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English loanwords in Italian
Thread poster: maltilex

maltilex
Malta
Local time: 02:15
English to Maltese
+ ...
Mar 4, 2006

Hi!

At the moment I am working on an assignment on English loanwords' integration in Italian.

I will be very grateful if you please help me by answering the following questions:

1) Is English affecting the Italian language nowadays? At a high rate?

2) Are there any orthographic rules to integrate such words in Italian?

3) Are tentatives being made to create or find a new word before transforming the loanword in Italian spelling?

4) What is the attitude of the Italian people towards English loanwords in their language? Do they use an Italian version or use the word as it is originally written in English?

5) Does the Accademia della Crusca has a say on this? Do media and people obey its proposals/decisions?


If you have any website links and documents on this subject please send me a copy of them. I am interested as well in loanwords in other European languages.


Thanks and regards,
Thomas


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Carl Stoll  Identity Verified
Costa Rica
Local time: 18:15
Member (2004)
Italian to English
+ ...
Qualche parole e qualche libri Mar 5, 2006

Ci sono parecchie parole che circolano. In questo momento mi ricordo di:

L'intelligence, il privacy, e l'impeachment.

Miei risposti alle domande sono:

1. Si.
2. Non ci sono.
3. Non lo so.
4. Non lo so.
5. Non lo so.

In francese c’è un dizionario di anglicismi: Josette Rey-Debove, Gilbert Gagnon: Dictionnaire des anglicismes, Robert, Paris 1990.

Poi c’è Odd Pairs and False Friends, un dizionario de false analogie fre inglese e italiano, Zanicchelli, 1987. Non è proprio la stessa cosa che i anglicismi, ma ci sono affinità.

In spagnolo ci sono qualche dizionari di anglicismi, ma non sono molto buoni. Poi c’è Alfonso Torrents dels Prats: Diccionario de dificultades del inglés, chi combatte l’uso eccessivo dei anglicismi dai traduttori allo spagnolo.

Per i c.d. “falsi amici” fra spagnolo e inglese c’è NTC’s Dictionary of Spanish False Cognates, NTC, Lincolnwood (Illinois) 1993.

Auguri da Carl Stoll


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Claire Titchmarsh  Identity Verified
Local time: 02:15
Italian to English
+ ...
Happens all the time Mar 6, 2006

The use of English words in Italian is my pet hate, although I am not Italian, so I can't tell you what Italians think about the bastardisation of their language. What I can tell you is that in some fields (the fashion industry is the worst offender but there are many others), it seems that English is seen as an indicator of "cool" or "trendy" i.e. the more English words you use, the more "with it" you are. Just read a copy of Italian Marie Claire to see what I'm talking about...

Anyway you might like the following link:


http://www.spellingsociety.org/journals/j20/italian.php

where it says:

2] Klajn (1977) found 2150 anglicisms in various sources (dictionaries, old and new written and spoken texts), whereas the more recent study by De Mauro (1993) on word frequency in contemporary spoken Italian gives 1049 English words. The actual proportion of anglicisms in Italian is between 0.2% and 1.4% of the global lexicon, figures which are not especially meaningful. A much higher proportion of English words has been registered in the lexis of special fields (eg, 30% in the terminology of the shoe trade)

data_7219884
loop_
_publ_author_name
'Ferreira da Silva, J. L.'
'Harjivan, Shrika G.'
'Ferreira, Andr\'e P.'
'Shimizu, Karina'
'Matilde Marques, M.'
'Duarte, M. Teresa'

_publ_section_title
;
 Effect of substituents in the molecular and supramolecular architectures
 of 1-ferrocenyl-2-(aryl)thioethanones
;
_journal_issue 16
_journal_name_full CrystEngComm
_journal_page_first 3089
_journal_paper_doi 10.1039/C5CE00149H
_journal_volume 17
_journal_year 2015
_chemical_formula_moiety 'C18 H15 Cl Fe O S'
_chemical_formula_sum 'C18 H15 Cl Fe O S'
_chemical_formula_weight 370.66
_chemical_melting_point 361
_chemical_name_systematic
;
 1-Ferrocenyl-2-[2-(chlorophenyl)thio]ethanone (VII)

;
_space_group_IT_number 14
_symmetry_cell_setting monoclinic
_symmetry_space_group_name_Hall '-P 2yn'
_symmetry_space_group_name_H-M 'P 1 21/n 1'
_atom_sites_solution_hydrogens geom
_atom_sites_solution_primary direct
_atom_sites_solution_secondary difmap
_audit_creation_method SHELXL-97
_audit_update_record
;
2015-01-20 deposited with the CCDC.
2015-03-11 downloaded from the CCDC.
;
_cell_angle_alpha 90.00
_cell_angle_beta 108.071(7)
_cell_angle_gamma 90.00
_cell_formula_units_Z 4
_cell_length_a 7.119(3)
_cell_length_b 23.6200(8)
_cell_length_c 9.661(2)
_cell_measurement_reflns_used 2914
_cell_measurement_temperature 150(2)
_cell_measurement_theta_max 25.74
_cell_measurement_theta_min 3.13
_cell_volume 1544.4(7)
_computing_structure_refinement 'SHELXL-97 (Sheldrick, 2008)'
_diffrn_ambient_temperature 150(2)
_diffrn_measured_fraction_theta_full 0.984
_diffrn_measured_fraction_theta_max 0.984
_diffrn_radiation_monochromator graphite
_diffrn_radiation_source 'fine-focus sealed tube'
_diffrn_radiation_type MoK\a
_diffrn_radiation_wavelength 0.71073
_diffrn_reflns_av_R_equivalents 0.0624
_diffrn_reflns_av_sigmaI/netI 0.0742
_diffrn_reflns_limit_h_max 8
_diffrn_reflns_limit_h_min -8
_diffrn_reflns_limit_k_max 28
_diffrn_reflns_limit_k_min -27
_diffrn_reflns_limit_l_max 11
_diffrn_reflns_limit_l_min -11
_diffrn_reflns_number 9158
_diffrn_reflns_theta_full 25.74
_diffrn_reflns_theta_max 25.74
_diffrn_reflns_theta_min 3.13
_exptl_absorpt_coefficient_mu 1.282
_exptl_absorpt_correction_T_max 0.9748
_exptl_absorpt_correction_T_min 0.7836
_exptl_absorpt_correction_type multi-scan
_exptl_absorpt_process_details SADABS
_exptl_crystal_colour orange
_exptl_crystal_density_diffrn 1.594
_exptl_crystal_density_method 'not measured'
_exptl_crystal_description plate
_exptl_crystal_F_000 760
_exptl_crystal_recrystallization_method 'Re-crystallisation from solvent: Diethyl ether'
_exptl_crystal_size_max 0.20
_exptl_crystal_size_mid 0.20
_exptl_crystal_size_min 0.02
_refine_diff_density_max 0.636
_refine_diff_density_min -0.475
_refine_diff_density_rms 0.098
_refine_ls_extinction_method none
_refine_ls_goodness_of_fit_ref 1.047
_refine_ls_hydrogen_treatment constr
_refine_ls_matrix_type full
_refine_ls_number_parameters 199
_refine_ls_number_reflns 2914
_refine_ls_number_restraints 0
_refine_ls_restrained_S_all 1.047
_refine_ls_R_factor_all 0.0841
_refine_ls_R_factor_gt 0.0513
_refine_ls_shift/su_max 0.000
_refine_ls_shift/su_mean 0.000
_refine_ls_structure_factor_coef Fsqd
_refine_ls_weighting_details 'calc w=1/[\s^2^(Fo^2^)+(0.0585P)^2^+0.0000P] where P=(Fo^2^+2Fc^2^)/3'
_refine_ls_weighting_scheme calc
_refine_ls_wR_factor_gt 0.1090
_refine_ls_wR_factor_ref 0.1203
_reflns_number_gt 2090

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Lorenzo Lilli  Identity Verified
Local time: 02:15
German to Italian
+ ...
unnecessary Anglicisms Mar 6, 2006

Claire Titchmarsh wrote:

What I can tell you is that in some fields (the fashion industry is the worst offender but there are many others), it seems that English is seen as an indicator of "cool" or "trendy" i.e. the more English words you use, the more "with it" you are.



I couldn't agree more. I find this an extremely provincial outlook, as in many cases (not all of course) English words used in Italian have one (or even more) Italian equivalent, so the use of a foreign word is not at all necessary. Paradoxically enough (though, if you think about it, it's not so paradoxical), people who tend to use so many unnecessary Anglicisms have a mediocre command of English, and often misspell and/or misuse those words. Another offender, as Claire puts it, is the field of jobs and HR.


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Lorenzo Lilli  Identity Verified
Local time: 02:15
German to Italian
+ ...
my answers Mar 6, 2006

tpace wrote:

1) Is English affecting the Italian language nowadays? At a high rate?

2) Are there any orthographic rules to integrate such words in Italian?

3) Are tentatives being made to create or find a new word before transforming the loanword in Italian spelling?

4) What is the attitude of the Italian people towards English loanwords in their language? Do they use an Italian version or use the word as it is originally written in English?

5) Does the Accademia della Crusca has a say on this? Do media and people obey its proposals/decisions?



Sorry I forgot to answer your questions

1) Yes, definitely.
2) No
3) Not that I know
4) It depends: sometimes words are somehow adapted (eg boicottare, gol, etc.) but they usually maintain their original spelling, unless they're misspelt (which unfortunately happens quite often)
5) I don't know the position of the Accademia della Crusca; what I know is that it is pretty much ignored by most Italians


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